If an employee’s lawyer reviewed a reimbursement contract and saw legal problems with it and felt a Court would likely consider it invalid, the lawyer’s opinion to this effect could be conveyed to the employer, and could cause the employer to reduce or withdraw its demand for the employee’s expense-reimbursement payment.

It is common in my experience to see problems in the language of an expense – reimbursement contract that present risk to the employer that the contract could (if a legal action arose) be determined by a Court to be invalid. There are some legal issues that, if present in a given contract, could cause a Court to decide the whole contract is invalid. In other instances, there are problems with a contract that are likely to cause a Court to decide only a portion of its terms, or only a portion of money (less than what the employer demands) are legally-valid or owed.

If you have a reimbursement contract with one or more of the following attributes, it may be legally-vulnerable for the employer, and you should consider having an employee rights lawyer assess it further:

  • If the contract was drafted by the employer and has vague or ambiguous terms the employer is now interpreting in its favor, to your financial detriment.
  • If the contract defines types of expenses or time frames, etc., and the employer is seeking reimbursement of types of expenses that are not of the type the contract defines, or were not incurred during defined contractual time frames, etc.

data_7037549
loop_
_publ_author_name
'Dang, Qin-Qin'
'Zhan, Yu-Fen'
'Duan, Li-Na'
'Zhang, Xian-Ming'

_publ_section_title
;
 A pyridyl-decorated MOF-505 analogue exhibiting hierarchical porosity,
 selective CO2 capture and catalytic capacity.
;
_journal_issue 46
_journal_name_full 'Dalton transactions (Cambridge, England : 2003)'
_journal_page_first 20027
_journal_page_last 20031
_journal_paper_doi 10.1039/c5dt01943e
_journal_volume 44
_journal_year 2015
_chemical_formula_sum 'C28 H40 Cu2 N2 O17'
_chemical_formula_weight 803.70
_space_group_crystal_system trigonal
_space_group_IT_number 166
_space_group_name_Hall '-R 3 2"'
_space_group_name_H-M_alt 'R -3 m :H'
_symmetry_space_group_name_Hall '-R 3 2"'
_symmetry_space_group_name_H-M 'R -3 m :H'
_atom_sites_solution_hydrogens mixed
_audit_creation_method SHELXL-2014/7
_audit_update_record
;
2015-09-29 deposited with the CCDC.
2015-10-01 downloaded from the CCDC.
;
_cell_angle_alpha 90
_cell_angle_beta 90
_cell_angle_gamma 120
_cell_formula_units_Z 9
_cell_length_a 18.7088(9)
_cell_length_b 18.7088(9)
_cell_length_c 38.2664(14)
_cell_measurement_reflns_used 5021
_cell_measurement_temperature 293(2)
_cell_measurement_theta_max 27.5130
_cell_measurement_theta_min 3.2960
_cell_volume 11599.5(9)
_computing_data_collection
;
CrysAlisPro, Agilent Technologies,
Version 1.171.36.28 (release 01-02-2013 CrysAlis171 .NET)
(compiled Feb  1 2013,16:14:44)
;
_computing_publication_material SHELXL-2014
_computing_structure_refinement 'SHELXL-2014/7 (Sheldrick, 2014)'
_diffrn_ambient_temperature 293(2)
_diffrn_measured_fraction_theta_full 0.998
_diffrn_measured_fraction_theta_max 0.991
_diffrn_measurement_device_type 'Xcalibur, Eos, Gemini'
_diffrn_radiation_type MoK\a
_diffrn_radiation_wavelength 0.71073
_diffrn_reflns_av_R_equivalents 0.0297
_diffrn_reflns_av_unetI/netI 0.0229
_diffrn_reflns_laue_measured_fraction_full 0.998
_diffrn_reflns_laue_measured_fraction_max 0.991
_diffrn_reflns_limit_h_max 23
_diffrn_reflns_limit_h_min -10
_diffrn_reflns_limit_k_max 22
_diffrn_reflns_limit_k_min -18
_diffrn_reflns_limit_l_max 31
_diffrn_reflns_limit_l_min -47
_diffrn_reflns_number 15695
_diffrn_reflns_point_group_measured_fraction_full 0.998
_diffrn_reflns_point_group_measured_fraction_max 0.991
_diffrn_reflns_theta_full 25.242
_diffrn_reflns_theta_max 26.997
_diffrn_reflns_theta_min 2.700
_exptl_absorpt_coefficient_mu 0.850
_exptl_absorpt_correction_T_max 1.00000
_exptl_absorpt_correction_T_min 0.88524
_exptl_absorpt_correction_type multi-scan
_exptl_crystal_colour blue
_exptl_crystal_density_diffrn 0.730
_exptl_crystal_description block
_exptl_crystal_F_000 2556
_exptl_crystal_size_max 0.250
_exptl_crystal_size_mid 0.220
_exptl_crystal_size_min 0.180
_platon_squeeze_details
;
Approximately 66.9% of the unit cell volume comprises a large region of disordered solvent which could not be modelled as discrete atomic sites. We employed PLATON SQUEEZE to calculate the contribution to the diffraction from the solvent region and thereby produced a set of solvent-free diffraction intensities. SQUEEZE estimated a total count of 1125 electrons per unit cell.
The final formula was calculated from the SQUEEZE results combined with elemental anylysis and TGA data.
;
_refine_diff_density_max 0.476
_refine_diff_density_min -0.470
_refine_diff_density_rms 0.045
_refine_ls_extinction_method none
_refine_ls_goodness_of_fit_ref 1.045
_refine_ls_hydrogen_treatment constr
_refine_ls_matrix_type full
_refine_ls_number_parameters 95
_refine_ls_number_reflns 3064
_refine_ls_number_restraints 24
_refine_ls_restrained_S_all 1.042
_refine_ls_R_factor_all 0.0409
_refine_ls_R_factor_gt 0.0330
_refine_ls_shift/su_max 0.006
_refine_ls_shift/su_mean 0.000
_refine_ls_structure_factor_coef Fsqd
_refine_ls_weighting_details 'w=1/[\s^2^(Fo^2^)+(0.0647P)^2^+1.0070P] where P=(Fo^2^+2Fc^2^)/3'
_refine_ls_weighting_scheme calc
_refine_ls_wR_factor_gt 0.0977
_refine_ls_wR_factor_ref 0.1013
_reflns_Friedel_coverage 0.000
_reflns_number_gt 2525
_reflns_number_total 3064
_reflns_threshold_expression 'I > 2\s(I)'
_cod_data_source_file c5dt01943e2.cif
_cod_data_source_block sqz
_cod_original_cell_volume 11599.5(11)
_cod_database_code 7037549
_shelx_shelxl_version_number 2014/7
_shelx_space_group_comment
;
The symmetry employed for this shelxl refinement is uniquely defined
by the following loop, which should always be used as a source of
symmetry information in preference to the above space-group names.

• If the contract has terms that say the employer may dock your wages (paychecks) for reimbursement money the employer decides you owe.

3. Request proof from the employer for the expenses at issue; make sure they’re legitimate expenses and of a type reimbursable under the contract.

A reimbursement contract may specifically state the employee has a right to request the employer give her proof of the expenses at issue, so she can verify they were in fact paid and in fact were proper for the employer to have paid for her hire and relocation, etc.

Such proof can include an itemization of expenses that specifies exact expenses’ dates and amounts of payment, to whom they were paid, for what purpose, etc. Proof can also include receipts or bank entries from the employer, or other documents that prove and/or describe how various expense payments were made for given purposes, etc.

Whether or not your contract says you can request the employer provide you such proof of the expenses’ legitimacy, it is a good idea for you to make such a request.

If an employer provides you an itemization or other proof of expenses, you should carefully review that documentation, to make sure the described expenses appear legitimate and appropriate. As an initial matter, you may discover that there are erroneous entries or amounts stated for given expenses, and find the employer has overstated the value of expenses it is asking you to reimburse.